Gary Gudmundson
John Paul Jones (JPJ) was ahead of his time in naval affairs... the US navy finnaly came as he was dying. Though self-absorbed and looking for glory he never shunned a naval fight. In the chapter entitled "A Ghost of Himself" (ch. 15) it says "he had learned that nursing a grudge only brought more bitterness."

JPJ quoted Pope's Universal Prayer to get his fighting sisters to reconcile:
"Teach me to feel another's woe / To bide the fault I see/ That mercy I to others show,/ Such mercy show to me!"

In popular history of the the American War of Independence, very little attention is given to the naval aspects of the conflict. This is due in large to the fact that it was one-sided. Until the later direct involvement of the Dutch, Spanish, and French fleets which brought an end to the war, the Royal Navy's control of the Atlantic was virtually uncontested. Additionally, there are very few figures to whom a modern reader can be drawn.

John Paul Jones (1747 – 1792), a Scottish-born American sai
Mar 05, 2015 rated it really liked it
John Paul Jones... pirate or naval hero, that depends who you ask. The "father of the American navy" started out as a poor boy in southwestern Scotland but would rise up to be one of the most notorious/celebrated characters of the American Revolution. Evan Thomas puts this flamboyant figure tale to paper. Jones' audacity of attacking the British on their home soil catapulted him to villainy rivalled by no other of his contemporaries. England had not come under direct attack for centuries but her ...more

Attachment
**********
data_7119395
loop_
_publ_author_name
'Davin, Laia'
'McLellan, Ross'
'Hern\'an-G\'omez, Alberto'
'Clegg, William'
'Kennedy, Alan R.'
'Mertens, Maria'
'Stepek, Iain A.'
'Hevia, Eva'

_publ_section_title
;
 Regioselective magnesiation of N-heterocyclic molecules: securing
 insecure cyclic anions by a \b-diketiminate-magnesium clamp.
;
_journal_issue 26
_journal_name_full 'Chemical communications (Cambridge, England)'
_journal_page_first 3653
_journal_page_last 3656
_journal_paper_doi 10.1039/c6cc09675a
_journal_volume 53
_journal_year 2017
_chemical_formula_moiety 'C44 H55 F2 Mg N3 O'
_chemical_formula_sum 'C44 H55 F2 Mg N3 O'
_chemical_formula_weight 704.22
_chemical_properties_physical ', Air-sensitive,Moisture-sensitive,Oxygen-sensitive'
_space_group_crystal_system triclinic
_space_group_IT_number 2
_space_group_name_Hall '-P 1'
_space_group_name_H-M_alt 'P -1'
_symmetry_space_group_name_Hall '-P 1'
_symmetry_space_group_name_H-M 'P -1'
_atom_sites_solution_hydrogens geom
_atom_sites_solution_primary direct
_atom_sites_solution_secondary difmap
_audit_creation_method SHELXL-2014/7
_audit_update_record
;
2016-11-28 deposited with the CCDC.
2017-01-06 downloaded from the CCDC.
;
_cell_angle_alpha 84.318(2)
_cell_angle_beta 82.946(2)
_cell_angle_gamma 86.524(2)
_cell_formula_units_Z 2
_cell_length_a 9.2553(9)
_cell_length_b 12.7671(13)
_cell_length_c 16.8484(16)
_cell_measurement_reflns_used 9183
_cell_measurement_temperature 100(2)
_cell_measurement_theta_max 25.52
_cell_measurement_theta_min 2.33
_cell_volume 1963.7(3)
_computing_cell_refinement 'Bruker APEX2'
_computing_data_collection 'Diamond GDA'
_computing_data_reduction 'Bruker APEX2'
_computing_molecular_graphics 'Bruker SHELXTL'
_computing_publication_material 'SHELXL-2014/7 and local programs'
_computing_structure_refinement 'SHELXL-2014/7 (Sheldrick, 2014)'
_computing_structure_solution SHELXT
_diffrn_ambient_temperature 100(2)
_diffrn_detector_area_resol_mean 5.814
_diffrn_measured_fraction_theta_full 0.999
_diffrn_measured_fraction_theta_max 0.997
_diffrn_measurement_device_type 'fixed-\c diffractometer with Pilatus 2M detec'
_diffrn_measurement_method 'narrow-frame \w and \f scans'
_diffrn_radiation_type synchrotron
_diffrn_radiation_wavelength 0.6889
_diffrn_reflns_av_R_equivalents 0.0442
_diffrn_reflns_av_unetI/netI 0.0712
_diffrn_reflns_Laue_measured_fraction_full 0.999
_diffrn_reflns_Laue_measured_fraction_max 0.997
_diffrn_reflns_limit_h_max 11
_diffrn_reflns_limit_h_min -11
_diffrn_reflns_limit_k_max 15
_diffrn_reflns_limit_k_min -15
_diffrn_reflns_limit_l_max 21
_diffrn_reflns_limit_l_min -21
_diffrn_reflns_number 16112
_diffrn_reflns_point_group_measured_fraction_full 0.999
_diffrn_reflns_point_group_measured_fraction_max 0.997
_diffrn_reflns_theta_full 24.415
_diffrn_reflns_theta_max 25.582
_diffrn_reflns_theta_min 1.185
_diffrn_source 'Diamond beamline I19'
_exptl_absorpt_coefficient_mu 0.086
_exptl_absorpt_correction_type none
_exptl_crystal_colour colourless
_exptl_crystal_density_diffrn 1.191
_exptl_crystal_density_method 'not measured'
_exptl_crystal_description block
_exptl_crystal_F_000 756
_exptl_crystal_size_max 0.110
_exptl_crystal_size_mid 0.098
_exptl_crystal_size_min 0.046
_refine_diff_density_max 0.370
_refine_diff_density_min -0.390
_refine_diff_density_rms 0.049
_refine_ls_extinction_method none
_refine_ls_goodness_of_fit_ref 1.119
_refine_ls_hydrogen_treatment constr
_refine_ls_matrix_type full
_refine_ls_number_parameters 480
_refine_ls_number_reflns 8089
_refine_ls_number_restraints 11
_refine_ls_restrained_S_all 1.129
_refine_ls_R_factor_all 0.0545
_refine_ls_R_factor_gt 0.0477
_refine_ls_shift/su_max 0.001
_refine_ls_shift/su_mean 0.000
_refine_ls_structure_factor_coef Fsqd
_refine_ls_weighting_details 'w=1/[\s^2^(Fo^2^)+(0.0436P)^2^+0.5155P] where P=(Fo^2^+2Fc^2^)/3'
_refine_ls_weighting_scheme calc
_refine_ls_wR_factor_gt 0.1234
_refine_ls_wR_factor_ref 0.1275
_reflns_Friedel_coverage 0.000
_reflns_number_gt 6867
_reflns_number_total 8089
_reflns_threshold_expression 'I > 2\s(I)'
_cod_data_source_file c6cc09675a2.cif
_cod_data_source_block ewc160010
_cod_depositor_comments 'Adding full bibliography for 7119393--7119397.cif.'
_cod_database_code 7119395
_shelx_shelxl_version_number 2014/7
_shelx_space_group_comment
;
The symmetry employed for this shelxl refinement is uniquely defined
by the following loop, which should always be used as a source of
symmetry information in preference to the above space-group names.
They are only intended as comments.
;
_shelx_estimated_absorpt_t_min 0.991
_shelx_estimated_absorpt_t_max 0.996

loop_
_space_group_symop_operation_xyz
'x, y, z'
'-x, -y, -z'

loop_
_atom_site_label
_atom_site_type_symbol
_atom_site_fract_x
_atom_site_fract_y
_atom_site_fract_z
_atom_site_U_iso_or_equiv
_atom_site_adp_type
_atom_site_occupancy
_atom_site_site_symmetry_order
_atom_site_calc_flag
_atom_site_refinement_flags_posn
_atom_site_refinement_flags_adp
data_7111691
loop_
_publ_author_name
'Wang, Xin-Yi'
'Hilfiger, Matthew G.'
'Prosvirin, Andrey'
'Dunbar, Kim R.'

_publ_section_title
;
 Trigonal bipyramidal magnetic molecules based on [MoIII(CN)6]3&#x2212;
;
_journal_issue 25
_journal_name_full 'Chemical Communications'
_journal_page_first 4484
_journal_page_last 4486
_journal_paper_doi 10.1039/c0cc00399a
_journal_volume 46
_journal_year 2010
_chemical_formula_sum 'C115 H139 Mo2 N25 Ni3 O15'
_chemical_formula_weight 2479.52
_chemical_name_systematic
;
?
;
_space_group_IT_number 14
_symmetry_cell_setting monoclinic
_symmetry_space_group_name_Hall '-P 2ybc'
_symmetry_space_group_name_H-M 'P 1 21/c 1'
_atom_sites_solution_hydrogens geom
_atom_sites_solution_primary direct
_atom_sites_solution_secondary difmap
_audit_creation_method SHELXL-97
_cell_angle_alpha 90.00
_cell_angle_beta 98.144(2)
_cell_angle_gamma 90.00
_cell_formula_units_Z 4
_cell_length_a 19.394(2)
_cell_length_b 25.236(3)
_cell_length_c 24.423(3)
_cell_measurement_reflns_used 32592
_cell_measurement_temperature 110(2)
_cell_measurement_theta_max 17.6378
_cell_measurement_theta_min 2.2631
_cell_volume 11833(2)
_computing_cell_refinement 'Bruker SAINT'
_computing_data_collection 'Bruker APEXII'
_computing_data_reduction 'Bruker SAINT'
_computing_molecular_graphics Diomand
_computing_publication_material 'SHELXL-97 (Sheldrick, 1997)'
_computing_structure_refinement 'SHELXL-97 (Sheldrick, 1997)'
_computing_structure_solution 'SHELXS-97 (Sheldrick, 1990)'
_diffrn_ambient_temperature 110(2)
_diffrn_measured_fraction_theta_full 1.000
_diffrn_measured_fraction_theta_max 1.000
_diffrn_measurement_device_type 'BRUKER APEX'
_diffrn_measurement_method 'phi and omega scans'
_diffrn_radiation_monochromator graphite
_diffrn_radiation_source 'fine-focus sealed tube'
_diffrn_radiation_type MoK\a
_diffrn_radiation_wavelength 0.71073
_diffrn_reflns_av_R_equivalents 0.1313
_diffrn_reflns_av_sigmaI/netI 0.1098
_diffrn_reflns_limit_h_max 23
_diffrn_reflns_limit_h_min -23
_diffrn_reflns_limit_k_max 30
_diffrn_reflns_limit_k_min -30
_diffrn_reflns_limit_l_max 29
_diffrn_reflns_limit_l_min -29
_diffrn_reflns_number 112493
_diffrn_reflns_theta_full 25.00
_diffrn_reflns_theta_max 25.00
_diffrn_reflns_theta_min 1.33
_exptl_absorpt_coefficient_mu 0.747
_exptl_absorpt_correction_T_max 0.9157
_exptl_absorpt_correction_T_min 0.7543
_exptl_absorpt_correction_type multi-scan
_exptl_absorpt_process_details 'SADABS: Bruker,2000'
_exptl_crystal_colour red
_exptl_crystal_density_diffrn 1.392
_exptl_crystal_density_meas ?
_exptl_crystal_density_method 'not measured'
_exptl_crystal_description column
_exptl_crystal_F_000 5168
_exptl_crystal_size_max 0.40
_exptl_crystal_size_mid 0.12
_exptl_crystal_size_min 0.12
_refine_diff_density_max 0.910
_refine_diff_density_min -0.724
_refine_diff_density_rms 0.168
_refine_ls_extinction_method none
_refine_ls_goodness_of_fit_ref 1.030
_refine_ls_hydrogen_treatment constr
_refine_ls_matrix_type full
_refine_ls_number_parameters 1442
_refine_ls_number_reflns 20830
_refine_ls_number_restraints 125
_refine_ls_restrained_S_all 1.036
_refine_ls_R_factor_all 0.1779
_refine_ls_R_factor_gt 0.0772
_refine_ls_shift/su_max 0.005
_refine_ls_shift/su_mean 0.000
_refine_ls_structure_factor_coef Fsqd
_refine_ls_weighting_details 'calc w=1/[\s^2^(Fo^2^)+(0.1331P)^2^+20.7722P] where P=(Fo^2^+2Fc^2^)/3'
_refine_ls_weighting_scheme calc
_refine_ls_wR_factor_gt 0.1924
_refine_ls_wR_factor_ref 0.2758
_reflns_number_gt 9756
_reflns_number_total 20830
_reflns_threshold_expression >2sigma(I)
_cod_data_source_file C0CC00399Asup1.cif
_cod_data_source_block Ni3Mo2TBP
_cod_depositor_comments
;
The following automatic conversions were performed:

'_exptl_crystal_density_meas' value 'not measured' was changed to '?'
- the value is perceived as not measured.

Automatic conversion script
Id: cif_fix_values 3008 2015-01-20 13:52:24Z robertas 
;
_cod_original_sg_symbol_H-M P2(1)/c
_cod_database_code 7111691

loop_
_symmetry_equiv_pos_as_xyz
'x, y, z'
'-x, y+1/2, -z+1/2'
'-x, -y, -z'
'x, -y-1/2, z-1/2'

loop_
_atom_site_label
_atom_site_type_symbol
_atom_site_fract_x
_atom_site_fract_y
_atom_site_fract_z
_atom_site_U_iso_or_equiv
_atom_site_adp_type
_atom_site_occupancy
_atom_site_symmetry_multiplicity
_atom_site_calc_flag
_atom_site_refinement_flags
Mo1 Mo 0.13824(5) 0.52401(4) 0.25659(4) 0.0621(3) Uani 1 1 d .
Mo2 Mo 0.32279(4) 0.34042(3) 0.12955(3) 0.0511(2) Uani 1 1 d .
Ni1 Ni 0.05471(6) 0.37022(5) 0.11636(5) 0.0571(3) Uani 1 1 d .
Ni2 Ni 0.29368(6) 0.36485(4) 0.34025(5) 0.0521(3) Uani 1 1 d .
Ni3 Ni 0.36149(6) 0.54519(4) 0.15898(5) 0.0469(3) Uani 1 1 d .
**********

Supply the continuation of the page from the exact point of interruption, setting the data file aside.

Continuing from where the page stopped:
Nov 29, 2008 rated it really liked it
Evan Thomas' John Paul Jones: Sailor, Hero, Father of the American Navy was a well written, comprehensive work that gave a fair portrayal of Jones' searching for greatness while continually attempting to overcome his shortcomings (and failing numerous times to do so).

Jones was an incredibly interesting character who was ahead of his time in regard to Naval and warfare tactics. Ever seeking to become a gentleman as well as a great Navy Admiral, he often stumbled due to situations both in and out